Thus, we are persuaded that the issue is instead whether the record affirmatively shows that the guilty plea was intelligent and voluntary. This record reveals that appellant was specifically questioned as to his awareness of the right to trial by jury and to confront and cross-examine witnesses. He was informed that the State would have to prove all the elements of the crime charged. He was asked if he understood that the plea would admit the stealing of personal property of a value in excess of $50 from Smith's Food King store, and he replied affirmatively. And he said he understood that he could be sentenced to imprisonment from one to ten years. Appellant said that there were no threats or promises made to obtain his plea.2 He was 37 years old. We are satisfied that the record demonstrates satisfaction of the Boykin requirement of an affirmative showing that the plea was intelligent and voluntary.
Second, appellant says the record does not affirmatively show that he was advised and understood that he was pleading guilty to a felony, nor that he was pleading guilty to grand larceny. He points out that two weeks after his plea of guilty he sought to withdraw the plea because he did not know he was pleading guilty to a felony. At the State post-conviction hearing appellant said he understood from his attorney that he would plead guilty to a misdemeanor only, the food value being treated as less than $50.
The record of proceedings when the guilty plea was entered shows no confusion. Appellant's attorney asked whether he understood that by pleading guilty he would admit that he stole personal property having a value in excess of $50 from Smith's Food King store. He answered, "Yes." He was asked whether he understood that by pleading guilty he would be subjecting himself to a term of imprisonment in the state penitentiary of from one to ten years. He answered "Yes," again. He said he understood the questions and that no threats or promises had been made to obtain the plea. Appellant then personally answered that he plead "guilty."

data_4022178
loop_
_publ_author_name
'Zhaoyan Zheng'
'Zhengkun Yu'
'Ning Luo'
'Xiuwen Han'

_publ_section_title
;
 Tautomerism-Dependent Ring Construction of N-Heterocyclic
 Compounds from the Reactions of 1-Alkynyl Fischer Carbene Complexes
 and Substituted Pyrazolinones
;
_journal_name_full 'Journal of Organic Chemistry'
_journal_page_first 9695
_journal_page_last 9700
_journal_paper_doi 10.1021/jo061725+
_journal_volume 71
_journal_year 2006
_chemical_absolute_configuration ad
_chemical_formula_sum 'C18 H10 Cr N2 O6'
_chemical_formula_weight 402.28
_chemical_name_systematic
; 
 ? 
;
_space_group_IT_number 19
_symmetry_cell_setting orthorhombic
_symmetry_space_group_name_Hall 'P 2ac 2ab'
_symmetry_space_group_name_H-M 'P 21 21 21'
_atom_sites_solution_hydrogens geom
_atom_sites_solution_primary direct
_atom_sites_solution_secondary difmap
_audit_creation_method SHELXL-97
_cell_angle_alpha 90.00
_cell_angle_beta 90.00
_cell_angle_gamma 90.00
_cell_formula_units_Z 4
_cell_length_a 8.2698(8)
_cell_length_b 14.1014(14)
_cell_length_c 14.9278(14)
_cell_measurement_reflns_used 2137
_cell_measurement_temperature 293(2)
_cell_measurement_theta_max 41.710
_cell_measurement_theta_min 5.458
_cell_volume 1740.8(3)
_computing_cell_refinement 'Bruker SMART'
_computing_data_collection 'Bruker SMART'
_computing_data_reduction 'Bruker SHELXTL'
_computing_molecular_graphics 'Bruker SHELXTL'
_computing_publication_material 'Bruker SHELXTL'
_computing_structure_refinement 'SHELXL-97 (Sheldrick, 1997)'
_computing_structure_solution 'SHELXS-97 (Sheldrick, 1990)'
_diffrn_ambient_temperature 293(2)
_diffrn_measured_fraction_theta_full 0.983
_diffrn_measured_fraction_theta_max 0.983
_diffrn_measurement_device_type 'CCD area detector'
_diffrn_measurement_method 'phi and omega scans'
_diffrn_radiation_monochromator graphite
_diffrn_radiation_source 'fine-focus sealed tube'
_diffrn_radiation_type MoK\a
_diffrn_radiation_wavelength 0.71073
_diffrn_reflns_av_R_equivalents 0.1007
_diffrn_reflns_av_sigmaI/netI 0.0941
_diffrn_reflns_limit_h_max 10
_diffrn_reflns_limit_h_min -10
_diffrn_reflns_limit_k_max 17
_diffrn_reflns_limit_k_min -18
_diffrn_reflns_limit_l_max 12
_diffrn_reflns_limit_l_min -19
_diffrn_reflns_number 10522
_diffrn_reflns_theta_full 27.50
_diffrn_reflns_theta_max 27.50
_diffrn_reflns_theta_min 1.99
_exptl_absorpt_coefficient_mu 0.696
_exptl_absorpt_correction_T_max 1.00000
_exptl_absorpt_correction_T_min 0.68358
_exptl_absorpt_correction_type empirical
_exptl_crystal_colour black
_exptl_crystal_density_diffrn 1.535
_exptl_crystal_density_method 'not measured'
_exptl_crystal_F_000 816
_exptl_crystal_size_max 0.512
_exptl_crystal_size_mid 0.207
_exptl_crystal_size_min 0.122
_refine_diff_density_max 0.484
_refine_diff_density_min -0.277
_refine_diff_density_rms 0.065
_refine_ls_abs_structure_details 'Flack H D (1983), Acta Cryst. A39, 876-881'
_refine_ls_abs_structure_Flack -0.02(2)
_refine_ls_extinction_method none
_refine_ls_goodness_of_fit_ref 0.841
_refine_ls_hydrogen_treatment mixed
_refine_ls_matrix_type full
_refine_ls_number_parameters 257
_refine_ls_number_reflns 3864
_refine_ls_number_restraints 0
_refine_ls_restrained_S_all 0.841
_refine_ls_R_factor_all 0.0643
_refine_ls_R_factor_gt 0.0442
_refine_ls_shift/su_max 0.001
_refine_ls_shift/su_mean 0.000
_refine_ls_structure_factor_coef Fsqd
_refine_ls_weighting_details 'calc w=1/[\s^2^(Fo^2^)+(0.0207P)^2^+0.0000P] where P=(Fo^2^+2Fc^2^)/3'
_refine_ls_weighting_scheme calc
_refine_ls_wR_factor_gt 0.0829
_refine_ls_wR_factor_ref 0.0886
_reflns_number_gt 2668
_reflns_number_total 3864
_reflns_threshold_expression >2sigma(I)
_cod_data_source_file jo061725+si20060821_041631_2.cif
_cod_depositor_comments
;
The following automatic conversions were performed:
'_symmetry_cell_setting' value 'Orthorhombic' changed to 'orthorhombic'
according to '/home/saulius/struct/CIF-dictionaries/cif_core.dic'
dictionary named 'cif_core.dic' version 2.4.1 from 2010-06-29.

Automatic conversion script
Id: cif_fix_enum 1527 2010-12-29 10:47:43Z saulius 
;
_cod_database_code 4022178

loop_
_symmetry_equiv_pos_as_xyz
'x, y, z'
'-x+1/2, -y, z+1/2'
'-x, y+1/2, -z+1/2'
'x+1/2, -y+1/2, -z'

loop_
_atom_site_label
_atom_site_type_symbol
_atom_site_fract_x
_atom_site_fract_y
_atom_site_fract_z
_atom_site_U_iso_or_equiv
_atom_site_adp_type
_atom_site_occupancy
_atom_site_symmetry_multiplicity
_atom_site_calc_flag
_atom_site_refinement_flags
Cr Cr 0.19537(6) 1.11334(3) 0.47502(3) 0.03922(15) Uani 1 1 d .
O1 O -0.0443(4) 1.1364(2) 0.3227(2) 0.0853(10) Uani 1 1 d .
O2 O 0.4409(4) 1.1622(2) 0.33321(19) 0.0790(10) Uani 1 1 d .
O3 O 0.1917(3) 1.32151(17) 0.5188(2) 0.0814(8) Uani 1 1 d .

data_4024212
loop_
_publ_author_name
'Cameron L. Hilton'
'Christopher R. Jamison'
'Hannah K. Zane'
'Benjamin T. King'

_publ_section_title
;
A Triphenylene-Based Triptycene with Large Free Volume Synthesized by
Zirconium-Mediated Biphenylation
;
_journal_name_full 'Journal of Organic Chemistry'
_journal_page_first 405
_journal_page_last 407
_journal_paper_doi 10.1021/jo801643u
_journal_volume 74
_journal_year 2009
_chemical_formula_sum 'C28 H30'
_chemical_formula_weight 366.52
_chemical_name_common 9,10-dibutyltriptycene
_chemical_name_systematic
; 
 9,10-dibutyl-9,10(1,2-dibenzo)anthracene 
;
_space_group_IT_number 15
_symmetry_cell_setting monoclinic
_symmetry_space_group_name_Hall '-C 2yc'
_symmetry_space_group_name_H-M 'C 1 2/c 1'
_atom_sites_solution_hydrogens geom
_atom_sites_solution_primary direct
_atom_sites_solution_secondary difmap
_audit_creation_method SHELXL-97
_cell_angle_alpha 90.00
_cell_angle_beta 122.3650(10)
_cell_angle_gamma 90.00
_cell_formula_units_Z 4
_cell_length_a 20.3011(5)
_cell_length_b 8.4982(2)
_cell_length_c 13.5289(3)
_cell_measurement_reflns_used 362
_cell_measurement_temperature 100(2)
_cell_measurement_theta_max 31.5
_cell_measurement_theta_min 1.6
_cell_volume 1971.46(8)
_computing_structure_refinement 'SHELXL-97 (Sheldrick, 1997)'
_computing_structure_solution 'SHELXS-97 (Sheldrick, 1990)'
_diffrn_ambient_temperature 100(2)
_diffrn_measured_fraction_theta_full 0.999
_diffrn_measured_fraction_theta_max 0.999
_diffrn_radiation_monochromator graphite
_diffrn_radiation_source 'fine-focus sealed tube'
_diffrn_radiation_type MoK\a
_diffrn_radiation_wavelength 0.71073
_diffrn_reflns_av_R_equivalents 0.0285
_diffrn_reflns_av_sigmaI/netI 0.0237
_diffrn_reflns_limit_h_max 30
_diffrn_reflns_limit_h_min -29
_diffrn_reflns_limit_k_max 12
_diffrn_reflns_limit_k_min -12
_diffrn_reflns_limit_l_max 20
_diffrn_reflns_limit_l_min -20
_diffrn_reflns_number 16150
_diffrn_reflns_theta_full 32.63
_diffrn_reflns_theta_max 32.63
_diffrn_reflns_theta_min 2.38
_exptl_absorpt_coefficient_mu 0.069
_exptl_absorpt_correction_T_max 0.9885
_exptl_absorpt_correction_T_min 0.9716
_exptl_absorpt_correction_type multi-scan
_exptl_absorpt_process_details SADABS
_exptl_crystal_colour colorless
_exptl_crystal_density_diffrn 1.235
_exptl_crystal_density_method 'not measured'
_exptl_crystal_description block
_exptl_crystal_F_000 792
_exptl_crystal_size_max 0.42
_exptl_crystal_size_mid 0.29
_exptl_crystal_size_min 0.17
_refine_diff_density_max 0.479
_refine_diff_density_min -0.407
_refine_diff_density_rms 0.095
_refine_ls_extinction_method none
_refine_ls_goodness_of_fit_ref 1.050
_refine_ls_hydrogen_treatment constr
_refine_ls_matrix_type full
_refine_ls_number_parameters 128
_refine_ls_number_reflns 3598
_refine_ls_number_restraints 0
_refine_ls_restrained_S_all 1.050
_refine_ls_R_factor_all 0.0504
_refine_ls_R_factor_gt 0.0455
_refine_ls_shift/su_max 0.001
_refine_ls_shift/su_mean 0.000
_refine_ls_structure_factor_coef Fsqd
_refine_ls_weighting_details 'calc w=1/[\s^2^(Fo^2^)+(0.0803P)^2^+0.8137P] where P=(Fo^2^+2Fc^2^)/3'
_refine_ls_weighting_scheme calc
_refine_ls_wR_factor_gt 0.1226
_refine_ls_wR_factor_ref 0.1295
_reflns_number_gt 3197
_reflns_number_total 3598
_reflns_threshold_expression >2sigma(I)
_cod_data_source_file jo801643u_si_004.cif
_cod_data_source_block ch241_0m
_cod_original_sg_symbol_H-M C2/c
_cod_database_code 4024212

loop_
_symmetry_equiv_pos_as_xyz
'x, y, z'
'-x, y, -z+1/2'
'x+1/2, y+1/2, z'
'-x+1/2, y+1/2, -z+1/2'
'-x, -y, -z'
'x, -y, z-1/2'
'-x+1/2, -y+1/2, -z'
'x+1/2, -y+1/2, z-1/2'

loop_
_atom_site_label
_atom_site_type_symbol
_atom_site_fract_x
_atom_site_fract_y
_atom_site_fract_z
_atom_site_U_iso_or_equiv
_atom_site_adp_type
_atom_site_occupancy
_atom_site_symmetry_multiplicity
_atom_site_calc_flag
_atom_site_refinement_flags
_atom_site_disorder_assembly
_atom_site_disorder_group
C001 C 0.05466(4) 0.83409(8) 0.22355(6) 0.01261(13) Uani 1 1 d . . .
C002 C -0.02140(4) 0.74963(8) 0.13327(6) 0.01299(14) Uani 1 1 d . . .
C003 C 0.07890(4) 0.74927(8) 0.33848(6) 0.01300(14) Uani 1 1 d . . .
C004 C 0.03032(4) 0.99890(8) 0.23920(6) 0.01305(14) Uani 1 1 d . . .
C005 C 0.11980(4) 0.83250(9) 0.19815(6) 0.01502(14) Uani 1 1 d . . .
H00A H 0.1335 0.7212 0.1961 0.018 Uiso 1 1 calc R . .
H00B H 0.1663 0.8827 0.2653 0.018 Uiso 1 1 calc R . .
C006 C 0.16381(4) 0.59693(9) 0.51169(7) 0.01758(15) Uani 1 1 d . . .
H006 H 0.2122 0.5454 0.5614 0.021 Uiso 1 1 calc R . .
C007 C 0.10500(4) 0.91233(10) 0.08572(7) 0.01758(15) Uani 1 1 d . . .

We feel the record meets the constitutional standards. The nature of the charge was explained in plain terms for a layman to understand. The potential imprisonment was spelled out clearly. The findings that the plea was intelligently and knowingly made are amply supported.
Appellant says the record shows he was not told he was pleading guilty to a felony, and that he did not understand he was pleading guilty to such a charge. The legal term is not controlling. He was questioned about the specifics of the offense by reference to the facts. He also argues that the consequences of a felony conviction such as loss of the right to vote, to hold office, and possible future prosecution as an habitual criminal were thus not realized. We feel these are collateral and not direct consequences of the plea which are of concern. See Brady v. United States, supra, 397 U.S. at 755, 90 S.Ct. 1463, 25 L.Ed.2d 747; United States v. Cariola, 323 F.2d 180, 186 (3d Cir.). The maximum sentence was clearly spelled out and this was sufficient. See Arbuckle v. Turner, supra, 440 F.2d at 587, 589.
Third, appellant argues that the record fails to show affirmatively that he was advised and understood that he might be fined up to $1000, as well as imprisoned.
The arraignment record shows no reference to the possibility of a fine. The punishment for grand larceny was imprisonment for a term not less than one year nor more than ten years, and a fine not less than $50 nor more than $1000, or imprisonment alone. Utah Code Ann. Sec. 76-38-6 (1953). An indeterminate sentence of one to ten years was prescribed, unless imposition or execution of sentence was suspended. See Utah Code Ann. Sec. 77-35-20 (1971 Supp.); Sec. 77-35-17 (1953).